Dir. Brian Robbins. US. 2008. 90 mins
The puzzler that is Eddie Murphy's career continues apace with this low-fi kiddy-oriented affair featuring the comedian as both a human-shaped spaceship called Dave Ming-chang and the commander of said vessel.
With Dreamgirls well-established as a flash-in-the-quality-pan, and the stunning comedic turns of the 80s seemingly well in the past, Murphy seems content these days to dole out pieces like this, Norbit and Daddy Day Care in between the Shreks.
Meet Dave certainly isn't excruciating like Norbit or set for box office disaster a la Adventures Of Pluto Nash; instead, it falls towards the Daddy Day Care end of the Murphy spectrum, being relatively inoffensive and genial.
The comedian retains a faithful US audience, which is likely to respond to this, especially on ancillary - but there won't be many new converts to the cause. While the Meet Dave laughs are thin on the ground, they are chuckles a five-year-old will thoroughly enjoy (Eddie sharpens pencil via nostril; wins a hotdog-eating competition and has to expel the buns suddenly, etc).
In a bid for the Galaxy Quest market, Murphy plays Dave, a spaceship created to look like a human, and its pint-sized commander located inside Dave's head. Dave arrives on Earth with a mission; he needs to rescue his own planet, even if that might involve destroying his temporary home.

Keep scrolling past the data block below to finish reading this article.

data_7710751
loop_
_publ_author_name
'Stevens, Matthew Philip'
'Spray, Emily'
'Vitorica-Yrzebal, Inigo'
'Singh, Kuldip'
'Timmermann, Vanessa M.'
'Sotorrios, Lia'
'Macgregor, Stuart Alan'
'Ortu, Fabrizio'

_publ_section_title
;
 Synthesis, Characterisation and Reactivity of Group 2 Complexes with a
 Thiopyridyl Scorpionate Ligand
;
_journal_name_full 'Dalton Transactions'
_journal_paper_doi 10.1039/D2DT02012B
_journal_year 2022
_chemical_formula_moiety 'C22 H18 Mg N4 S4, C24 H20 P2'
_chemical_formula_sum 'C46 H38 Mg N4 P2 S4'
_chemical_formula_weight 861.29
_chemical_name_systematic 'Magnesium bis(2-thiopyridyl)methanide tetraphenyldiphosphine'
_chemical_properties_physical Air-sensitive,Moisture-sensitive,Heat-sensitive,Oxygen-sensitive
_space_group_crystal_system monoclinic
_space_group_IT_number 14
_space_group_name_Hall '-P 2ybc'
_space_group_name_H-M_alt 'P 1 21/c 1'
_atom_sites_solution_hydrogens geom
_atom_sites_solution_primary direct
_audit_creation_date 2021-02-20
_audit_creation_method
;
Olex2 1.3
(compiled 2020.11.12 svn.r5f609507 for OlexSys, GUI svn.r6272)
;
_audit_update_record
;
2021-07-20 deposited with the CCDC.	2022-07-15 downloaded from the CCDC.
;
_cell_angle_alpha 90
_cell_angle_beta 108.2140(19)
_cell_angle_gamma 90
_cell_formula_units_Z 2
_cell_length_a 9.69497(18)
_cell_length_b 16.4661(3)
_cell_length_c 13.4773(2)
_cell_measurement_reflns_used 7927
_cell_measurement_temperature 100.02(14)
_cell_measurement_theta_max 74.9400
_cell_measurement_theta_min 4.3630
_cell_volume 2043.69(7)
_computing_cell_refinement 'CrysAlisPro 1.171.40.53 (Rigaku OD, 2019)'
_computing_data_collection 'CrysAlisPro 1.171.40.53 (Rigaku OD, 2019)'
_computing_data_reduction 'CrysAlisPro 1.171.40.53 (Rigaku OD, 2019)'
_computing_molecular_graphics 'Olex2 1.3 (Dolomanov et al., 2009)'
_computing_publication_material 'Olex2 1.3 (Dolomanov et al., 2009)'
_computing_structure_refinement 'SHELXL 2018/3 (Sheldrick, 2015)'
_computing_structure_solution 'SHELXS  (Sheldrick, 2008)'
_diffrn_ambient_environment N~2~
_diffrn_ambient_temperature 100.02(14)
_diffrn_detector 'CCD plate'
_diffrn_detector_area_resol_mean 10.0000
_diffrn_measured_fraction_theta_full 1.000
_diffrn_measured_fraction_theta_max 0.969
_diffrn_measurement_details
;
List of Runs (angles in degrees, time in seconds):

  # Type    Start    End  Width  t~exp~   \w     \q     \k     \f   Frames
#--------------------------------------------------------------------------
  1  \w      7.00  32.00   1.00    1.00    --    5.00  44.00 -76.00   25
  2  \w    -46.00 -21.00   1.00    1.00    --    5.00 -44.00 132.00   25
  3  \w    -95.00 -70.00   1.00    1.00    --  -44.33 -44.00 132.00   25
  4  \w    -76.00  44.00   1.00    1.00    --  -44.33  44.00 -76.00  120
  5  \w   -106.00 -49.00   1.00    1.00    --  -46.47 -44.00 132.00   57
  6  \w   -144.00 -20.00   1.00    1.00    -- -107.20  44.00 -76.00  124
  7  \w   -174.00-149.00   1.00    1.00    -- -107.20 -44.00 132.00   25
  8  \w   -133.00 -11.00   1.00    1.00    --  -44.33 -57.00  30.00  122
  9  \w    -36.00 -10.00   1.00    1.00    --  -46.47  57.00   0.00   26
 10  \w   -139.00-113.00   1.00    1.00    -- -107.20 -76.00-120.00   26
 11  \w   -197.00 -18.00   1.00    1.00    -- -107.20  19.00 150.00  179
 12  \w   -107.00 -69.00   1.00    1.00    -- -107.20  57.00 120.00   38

As Dave struggles to fit in on Earth, his mission brings him into contact with single mother Gina (Elizabeth Banks) and her 11-year-old son Josh (Austyn Lind Myers). In the meantime, his crew, most notably #3 (Gabrielle Union) and #2 (Ed Helms) are becoming altered by their time spent on the planet.
What's most notable about this Brian Robbins-directed effort (he was responsible for Norbit) is the low-level production values on display; it's pretty safe to say that recent Star Trek franchises have featured more convincing sets and effects. With the studios cranking out ever-more sophisticated visual experiences for children (Journey To The Centre Of The Earth, Wall-E), this is very much back to basics. Still, it's unlikely the target audience will notice, and, for the adults, after more than two decades they already know whether they like Eddie Murphy or not - this won't change anybody's opinion either way.
Friendly Films/Guy Walks Into A Bar
20th Century Fox
David T. Friendly
Rob Greenberg & Bill Corbett
Clay A. Griffith